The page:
Invisible microcracks occur on the surface of wood in the first stage of drying. It is important to investigate the morphological changes with time from generation to propagation in connection with moisture content (MC). In this study, a confocal laser scanning microscopy (CLSM) system with a controlled environment chamber was innovated to visualize the microcracks occurring during drying. Small samples of softwood Cryptomeria japonica, ring-porous Melia azedarach and diffuse-porous acacia hybrid (A. mangium × A. auriculiformis) were used. Microcracks occurred on the transverse surface in all samples with decreasing MC. The points at which microcracks occurred were in ray parenchyma or between tracheids or wood fibres and ray parenchyma. Then, the microcracks propagated in both the bark and pith directions along ray parenchyma and stopped at the maximum shape. After that, they closed with further drying. In the cases of C. japonica and M. azedarach, the microcracks almost closed and some of them could not be detected by CLSM. However, those in acacia hybrid did not close completely in the last stage of drying. These in situ observations clarified the characteristics of microcracks in relation to MC and wood structure.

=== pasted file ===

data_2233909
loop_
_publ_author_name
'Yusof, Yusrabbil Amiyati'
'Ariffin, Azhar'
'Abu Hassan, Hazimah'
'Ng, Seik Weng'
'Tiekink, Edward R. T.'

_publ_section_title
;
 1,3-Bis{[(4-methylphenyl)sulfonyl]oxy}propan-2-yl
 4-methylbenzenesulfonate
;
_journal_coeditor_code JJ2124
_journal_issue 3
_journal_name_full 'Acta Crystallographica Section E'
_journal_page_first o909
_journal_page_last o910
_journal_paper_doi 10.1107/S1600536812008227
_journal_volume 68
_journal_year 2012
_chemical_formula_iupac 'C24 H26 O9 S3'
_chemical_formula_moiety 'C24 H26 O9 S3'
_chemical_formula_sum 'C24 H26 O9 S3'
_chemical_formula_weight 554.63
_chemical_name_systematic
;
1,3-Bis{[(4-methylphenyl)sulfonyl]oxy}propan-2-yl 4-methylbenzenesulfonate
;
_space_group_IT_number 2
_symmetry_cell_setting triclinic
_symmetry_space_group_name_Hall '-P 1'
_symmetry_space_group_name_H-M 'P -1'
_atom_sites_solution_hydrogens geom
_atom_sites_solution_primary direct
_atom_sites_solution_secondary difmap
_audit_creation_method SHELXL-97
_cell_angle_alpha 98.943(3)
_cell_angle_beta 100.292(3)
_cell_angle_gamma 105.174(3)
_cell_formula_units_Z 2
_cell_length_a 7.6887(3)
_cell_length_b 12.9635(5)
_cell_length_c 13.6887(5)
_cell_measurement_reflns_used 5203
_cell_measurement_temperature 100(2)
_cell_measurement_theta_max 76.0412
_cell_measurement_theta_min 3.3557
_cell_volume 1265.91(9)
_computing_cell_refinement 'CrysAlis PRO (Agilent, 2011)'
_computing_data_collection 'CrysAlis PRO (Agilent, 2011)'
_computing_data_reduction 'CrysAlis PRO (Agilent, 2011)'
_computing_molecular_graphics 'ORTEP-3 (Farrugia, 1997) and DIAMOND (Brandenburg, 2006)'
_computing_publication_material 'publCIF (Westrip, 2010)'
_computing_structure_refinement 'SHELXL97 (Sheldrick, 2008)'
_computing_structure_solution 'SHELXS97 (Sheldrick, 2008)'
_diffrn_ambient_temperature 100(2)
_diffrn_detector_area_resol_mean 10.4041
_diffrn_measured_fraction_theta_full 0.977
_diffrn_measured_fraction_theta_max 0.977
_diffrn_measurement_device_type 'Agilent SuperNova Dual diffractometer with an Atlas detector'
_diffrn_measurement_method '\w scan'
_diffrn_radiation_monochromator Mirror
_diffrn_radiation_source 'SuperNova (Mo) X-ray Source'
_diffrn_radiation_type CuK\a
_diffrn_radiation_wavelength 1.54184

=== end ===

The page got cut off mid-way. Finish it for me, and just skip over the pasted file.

All Science Journal Classification (ASJC) codes
- Materials Science(all)